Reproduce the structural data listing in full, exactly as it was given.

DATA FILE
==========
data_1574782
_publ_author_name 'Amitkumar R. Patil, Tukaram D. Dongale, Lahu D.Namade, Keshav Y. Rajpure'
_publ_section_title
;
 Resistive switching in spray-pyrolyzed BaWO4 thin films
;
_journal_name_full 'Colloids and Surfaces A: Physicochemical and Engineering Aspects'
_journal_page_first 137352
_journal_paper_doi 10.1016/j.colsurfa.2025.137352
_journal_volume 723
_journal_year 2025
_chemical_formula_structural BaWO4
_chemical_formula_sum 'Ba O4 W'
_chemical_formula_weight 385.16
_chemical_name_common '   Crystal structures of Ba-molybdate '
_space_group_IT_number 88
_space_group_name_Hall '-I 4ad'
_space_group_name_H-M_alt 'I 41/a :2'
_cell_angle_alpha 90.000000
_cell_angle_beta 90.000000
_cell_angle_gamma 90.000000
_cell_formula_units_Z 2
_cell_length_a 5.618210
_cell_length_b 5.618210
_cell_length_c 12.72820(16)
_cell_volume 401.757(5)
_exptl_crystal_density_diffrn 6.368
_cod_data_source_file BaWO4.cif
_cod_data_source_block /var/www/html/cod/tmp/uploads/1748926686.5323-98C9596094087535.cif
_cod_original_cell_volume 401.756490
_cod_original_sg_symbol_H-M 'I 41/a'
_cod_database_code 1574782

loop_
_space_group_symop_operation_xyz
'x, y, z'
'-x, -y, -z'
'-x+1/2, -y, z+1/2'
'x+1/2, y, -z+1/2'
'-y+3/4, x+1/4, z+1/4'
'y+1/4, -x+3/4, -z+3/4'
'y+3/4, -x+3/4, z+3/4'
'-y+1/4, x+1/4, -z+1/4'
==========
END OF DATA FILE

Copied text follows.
data_1574782
_publ_author_name 'Amitkumar R. Patil, Tukaram D. Dongale, Lahu D.Namade, Keshav Y. Rajpure'
_publ_section_title
;
 Resistive switching in spray-pyrolyzed BaWO4 thin films
;
_journal_name_full 'Colloids and Surfaces A: Physicochemical and Engineering Aspects'
_journal_page_first 137352
_journal_paper_doi 10.1016/j.colsurfa.2025.137352
_journal_volume 723
_journal_year 2025
_chemical_formula_structural BaWO4
_chemical_formula_sum 'Ba O4 W'
_chemical_formula_weight 385.16
_chemical_name_common '   Crystal structures of Ba-molybdate '
_space_group_IT_number 88
_space_group_name_Hall '-I 4ad'
_space_group_name_H-M_alt 'I 41/a :2'
_cell_angle_alpha 90.000000
_cell_angle_beta 90.000000
_cell_angle_gamma 90.000000
_cell_formula_units_Z 2
_cell_length_a 5.618210
_cell_length_b 5.618210
_cell_length_c 12.72820(16)
_cell_volume 401.757(5)
_exptl_crystal_density_diffrn 6.368
_cod_data_source_file BaWO4.cif
_cod_data_source_block /var/www/html/cod/tmp/uploads/1748926686.5323-98C9596094087535.cif
_cod_original_cell_volume 401.756490
_cod_original_sg_symbol_H-M 'I 41/a'
_cod_database_code 1574782

loop_
_space_group_symop_operation_xyz
'x, y, z'
'-x, -y, -z'
'-x+1/2, -y, z+1/2'
'x+1/2, y, -z+1/2'
'-y+3/4, x+1/4, z+1/4'
'y+1/4, -x+3/4, -z+3/4'
'y+3/4, -x+3/4, z+3/4'
'-y+1/4, x+1/4, -z+1/4'